Sleep debt

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Main health effects of sleep deprivation,[1] indicating impairment of normal maintenance by sleep

Sleep debt or sleep deficit is the cumulative effect of not getting enough sleep. A large sleep debt may lead to mental and/or physical fatigue.

There are two kinds of sleep debt; partial sleep deprivation and total sleep deprivation. Partial sleep deprivation occurs when a person or a lab animal sleeps too little for many days or weeks. Total sleep deprivation means being kept awake for days or weeks.[citation needed] There is debate in the scientific community over the specifics of sleep debt, and it is not considered to be a disorder.

Scientific debate[edit]

There is debate among researchers as to whether the concept of sleep debt describes a measurable phenomenon. The September 2004 issue of the journal Sleep contained dueling editorials from two leading sleep researchers, David F. Dinges and Jim Horne.[citation needed]

A 1997 experiment conducted by psychiatrists at the University of Pennsylvania School of Medicine suggested that cumulative nocturnal sleep debt affects daytime sleepiness, particularly on the first, second, sixth, and seventh days of sleep restriction.[2]

In one study, subjects were tested using the psychomotor vigilance task (PVT). Different groups of people were tested with different sleep times for two weeks: 8 hours, 6 hours, 4 hours, and total sleep deprivation. Each day they were tested for the number of lapses on the PVT. The results showed that as time went by, each group's performance worsened, with no sign of any stopping point. Moderate sleep deprivation was found to be detrimental; people who slept 6 hours a night for 10 days had similar results to those who were completely sleep deprived for 1 day.[citation needed][3]

Evaluation[edit]

Sleep debt has been tested in a number of studies through the use of a sleep onset latency test.[4] This test attempts to measure how easily a person can fall asleep. When this test is done several times during a day, it is called a multiple sleep latency test (MSLT). The subject is told to go to sleep and is awakened after determining the amount of time it took to fall asleep. The Epworth Sleepiness Scale (ESS), an eight item questionnaire with scores ranging from 0 to 24, is another tool used to screen for potential sleep debt.

A January 2007 study from Washington University in St. Louis suggests that saliva tests of the enzyme amylase could be used to indicate sleep debt, as the enzyme increases its activity in correlation with the length of time a subject has been deprived of sleep.[5]

The control of wakefulness has recently been found to be strongly influenced by the newly discovered protein orexin. A 2009 study from Washington University in St. Louis has illuminated important connections between sleep debt, orexin, and amyloid beta, with the suggestion that the development of Alzheimer's disease could hypothetically be a result of chronic sleep debt or overly long periods of wakefulness.[6]

Across society[edit]

National Geographic Magazine has reported that the demands of work, social activities, and the availability of 24-hour home entertainment and Internet access have caused people to sleep less now than in premodern times.[7] USA Today reported in 2007 that most adults in the USA get about an hour less than the average sleep time 40 years ago.[8]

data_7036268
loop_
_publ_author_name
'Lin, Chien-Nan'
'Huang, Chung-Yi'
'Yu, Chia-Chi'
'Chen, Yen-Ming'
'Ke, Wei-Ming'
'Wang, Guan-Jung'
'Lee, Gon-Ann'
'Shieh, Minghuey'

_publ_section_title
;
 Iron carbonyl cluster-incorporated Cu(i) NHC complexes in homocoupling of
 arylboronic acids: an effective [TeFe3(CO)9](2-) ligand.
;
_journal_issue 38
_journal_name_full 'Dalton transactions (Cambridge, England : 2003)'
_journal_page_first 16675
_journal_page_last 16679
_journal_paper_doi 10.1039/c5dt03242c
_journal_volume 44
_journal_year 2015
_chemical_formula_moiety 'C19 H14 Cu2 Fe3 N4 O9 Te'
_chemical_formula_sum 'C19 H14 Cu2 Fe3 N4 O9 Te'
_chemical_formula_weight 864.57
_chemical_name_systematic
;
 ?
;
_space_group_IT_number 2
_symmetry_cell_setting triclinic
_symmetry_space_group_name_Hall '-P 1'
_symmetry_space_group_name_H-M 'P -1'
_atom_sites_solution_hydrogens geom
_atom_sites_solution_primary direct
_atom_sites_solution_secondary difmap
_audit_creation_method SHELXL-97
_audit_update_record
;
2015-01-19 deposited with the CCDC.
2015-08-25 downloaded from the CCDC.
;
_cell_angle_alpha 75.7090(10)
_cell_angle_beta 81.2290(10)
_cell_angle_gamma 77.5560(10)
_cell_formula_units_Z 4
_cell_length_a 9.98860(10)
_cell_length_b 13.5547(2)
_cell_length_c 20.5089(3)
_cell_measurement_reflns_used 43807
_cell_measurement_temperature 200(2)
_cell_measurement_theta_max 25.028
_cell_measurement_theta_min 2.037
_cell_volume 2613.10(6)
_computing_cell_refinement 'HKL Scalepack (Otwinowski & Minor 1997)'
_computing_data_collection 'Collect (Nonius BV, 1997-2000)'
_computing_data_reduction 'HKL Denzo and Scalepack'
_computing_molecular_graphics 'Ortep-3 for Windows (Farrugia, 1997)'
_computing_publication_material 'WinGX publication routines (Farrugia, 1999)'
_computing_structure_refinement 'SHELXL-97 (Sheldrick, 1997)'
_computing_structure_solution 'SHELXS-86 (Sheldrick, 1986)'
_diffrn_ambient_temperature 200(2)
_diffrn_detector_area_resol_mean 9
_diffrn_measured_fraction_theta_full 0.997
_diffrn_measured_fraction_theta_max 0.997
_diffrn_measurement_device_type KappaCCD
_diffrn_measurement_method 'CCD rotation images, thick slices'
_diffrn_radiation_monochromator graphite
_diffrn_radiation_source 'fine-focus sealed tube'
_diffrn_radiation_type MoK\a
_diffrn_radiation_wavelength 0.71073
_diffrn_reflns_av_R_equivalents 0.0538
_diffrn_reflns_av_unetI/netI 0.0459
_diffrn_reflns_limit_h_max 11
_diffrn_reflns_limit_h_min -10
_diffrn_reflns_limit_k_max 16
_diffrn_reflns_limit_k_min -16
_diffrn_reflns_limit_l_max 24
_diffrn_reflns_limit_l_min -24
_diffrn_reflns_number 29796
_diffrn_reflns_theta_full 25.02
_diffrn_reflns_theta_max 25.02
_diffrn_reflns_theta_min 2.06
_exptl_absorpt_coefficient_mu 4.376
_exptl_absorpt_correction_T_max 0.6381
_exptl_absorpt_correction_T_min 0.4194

Other researchers have questioned these claims. A 2004 editorial in the journal Sleep stated that according to the available data, the average number of hours of sleep in a 24-hour period has not changed significantly in recent decades among adults. Furthermore, the editorial suggests that there is a range of normal sleep time required by healthy adults, and many indicators used to suggest chronic sleepiness among the population as a whole do not stand up to scientific scrutiny.[9]

A comparison of data collected from the Bureau of Labor Statistics' American Time Use Survey from 1965–1985 and 1998–2001 has been used to show that the median amount of sleep, napping, and resting done by the average adult American has changed by less than 0.7%, from a median of 482 minutes per day from 1965 through 1985, to 479 minutes per day from 1998 through 2001.[10][11]

See also[edit]

References[edit]

  1. ^ Reference list is found on image page in Commons: Commons:File:Effects of sleep deprivation.svg#References
  2. ^ Dinges DF, Pack F, Williams K, et al. (April 1997). "Cumulative sleepiness, mood disturbance, and psychomotor vigilance performance decrements during a week of sleep restricted to 4–5 hours per night". Sleep 20 (4): 267–77. PMID 9231952. 
  3. ^ Walker, M.P. (2009, October 21). *Sleep Deprivation III: Brain consequences – Attention, concentration and real life.* Lecture given in Psychology 133 at the University of California, Berkeley, CA.
  4. ^ Klerman EB, Dijk DJ (October 2005). "Interindividual variation in sleep duration and its association with sleep debt in young adults". Sleep 28 (10): 1253–9. PMC 1351048. PMID 16295210. 
  5. ^ "First Biomarker for Human Sleepiness Identified", Record of Washington University in St. Louis, January 25, 2007
  6. ^ J.E. Kang, M.M. Lim, R.J. Bateman, J.J. Lee, L.P. Smyth, J.R. Cirrito, N. Fujiki, S. Nishino and D.M. Holtzman (2009). "Amyloid-{beta} Dynamics Are Regulated by Orexin and the Sleep-Wake Cycle". Science 326 (5955): 1005–7. doi:10.1126/science.1180962. PMC 2789838. PMID 19779148. 
  7. ^ "U.S. Racking Up Huge "Sleep Debt"", National Geographic Magazine, February 24, 2005
  8. ^ Fackelmann, Kathleen (November 25, 2007). "Study: Sleep deficit may be impossible to make up". USA Today. 
  9. ^ Horne, Jim (September 2004). "Is there a sleep debt?". Sleep 27 (6): 1047–9. PMID 15532195. 
  10. ^ National Time Use Studies (1965–1985)
  11. ^ National Time Use Studies (1998 - 2001)

External links[edit]

Further reading[edit]